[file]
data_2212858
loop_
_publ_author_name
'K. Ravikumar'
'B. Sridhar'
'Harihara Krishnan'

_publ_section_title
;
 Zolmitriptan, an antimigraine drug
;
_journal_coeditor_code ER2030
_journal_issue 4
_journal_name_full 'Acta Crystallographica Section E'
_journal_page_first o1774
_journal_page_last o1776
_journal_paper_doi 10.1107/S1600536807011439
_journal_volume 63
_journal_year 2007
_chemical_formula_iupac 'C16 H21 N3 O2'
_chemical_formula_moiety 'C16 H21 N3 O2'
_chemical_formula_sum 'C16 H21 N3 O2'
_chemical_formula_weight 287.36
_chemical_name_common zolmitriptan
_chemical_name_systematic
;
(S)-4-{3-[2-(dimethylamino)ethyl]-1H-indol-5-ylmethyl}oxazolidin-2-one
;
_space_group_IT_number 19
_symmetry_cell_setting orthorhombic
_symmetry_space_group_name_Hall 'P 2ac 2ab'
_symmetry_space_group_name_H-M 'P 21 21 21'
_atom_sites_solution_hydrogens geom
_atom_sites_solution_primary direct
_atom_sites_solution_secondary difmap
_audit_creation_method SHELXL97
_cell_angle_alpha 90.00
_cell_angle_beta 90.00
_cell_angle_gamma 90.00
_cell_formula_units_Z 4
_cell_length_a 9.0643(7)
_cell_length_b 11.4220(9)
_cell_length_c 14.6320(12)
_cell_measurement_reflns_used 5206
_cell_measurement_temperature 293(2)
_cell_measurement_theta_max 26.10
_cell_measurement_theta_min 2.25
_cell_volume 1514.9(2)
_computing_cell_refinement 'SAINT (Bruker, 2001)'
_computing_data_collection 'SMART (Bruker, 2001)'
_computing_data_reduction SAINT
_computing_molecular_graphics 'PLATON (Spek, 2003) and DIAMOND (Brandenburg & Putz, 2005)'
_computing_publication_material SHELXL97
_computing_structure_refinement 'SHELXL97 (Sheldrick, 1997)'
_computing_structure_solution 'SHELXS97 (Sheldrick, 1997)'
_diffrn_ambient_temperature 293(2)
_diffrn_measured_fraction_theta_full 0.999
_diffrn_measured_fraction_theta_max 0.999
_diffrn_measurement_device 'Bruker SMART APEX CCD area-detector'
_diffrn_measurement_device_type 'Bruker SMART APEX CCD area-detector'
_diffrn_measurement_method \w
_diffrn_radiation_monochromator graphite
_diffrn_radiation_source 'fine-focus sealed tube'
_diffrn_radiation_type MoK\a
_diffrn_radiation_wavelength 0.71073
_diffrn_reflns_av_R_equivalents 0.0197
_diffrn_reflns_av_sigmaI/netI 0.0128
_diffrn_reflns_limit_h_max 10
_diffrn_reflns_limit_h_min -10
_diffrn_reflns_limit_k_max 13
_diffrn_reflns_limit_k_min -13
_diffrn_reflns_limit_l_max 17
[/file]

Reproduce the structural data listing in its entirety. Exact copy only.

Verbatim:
data_2212858
loop_
_publ_author_name
'K. Ravikumar'
'B. Sridhar'
'Harihara Krishnan'

_publ_section_title
;
 Zolmitriptan, an antimigraine drug
;
_journal_coeditor_code ER2030
_journal_issue 4
_journal_name_full 'Acta Crystallographica Section E'
_journal_page_first o1774
_journal_page_last o1776
_journal_paper_doi 10.1107/S1600536807011439
_journal_volume 63
_journal_year 2007
_chemical_formula_iupac 'C16 H21 N3 O2'
_chemical_formula_moiety 'C16 H21 N3 O2'
_chemical_formula_sum 'C16 H21 N3 O2'
_chemical_formula_weight 287.36
_chemical_name_common zolmitriptan
_chemical_name_systematic
;
(S)-4-{3-[2-(dimethylamino)ethyl]-1H-indol-5-ylmethyl}oxazolidin-2-one
;
_space_group_IT_number 19
_symmetry_cell_setting orthorhombic
_symmetry_space_group_name_Hall 'P 2ac 2ab'
_symmetry_space_group_name_H-M 'P 21 21 21'
_atom_sites_solution_hydrogens geom
_atom_sites_solution_primary direct
_atom_sites_solution_secondary difmap
_audit_creation_method SHELXL97
_cell_angle_alpha 90.00
_cell_angle_beta 90.00
_cell_angle_gamma 90.00
_cell_formula_units_Z 4
_cell_length_a 9.0643(7)
_cell_length_b 11.4220(9)
_cell_length_c 14.6320(12)
_cell_measurement_reflns_used 5206
_cell_measurement_temperature 293(2)
_cell_measurement_theta_max 26.10
_cell_measurement_theta_min 2.25
_cell_volume 1514.9(2)
_computing_cell_refinement 'SAINT (Bruker, 2001)'
_computing_data_collection 'SMART (Bruker, 2001)'
_computing_data_reduction SAINT
_computing_molecular_graphics 'PLATON (Spek, 2003) and DIAMOND (Brandenburg & Putz, 2005)'
_computing_publication_material SHELXL97
_computing_structure_refinement 'SHELXL97 (Sheldrick, 1997)'
_computing_structure_solution 'SHELXS97 (Sheldrick, 1997)'
_diffrn_ambient_temperature 293(2)
_diffrn_measured_fraction_theta_full 0.999
_diffrn_measured_fraction_theta_max 0.999
_diffrn_measurement_device 'Bruker SMART APEX CCD area-detector'
_diffrn_measurement_device_type 'Bruker SMART APEX CCD area-detector'
_diffrn_measurement_method \w
_diffrn_radiation_monochromator graphite
_diffrn_radiation_source 'fine-focus sealed tube'
_diffrn_radiation_type MoK\a
_diffrn_radiation_wavelength 0.71073
_diffrn_reflns_av_R_equivalents 0.0197
_diffrn_reflns_av_sigmaI/netI 0.0128
_diffrn_reflns_limit_h_max 10
_diffrn_reflns_limit_h_min -10
_diffrn_reflns_limit_k_max 13
_diffrn_reflns_limit_k_min -13
_diffrn_reflns_limit_l_max 17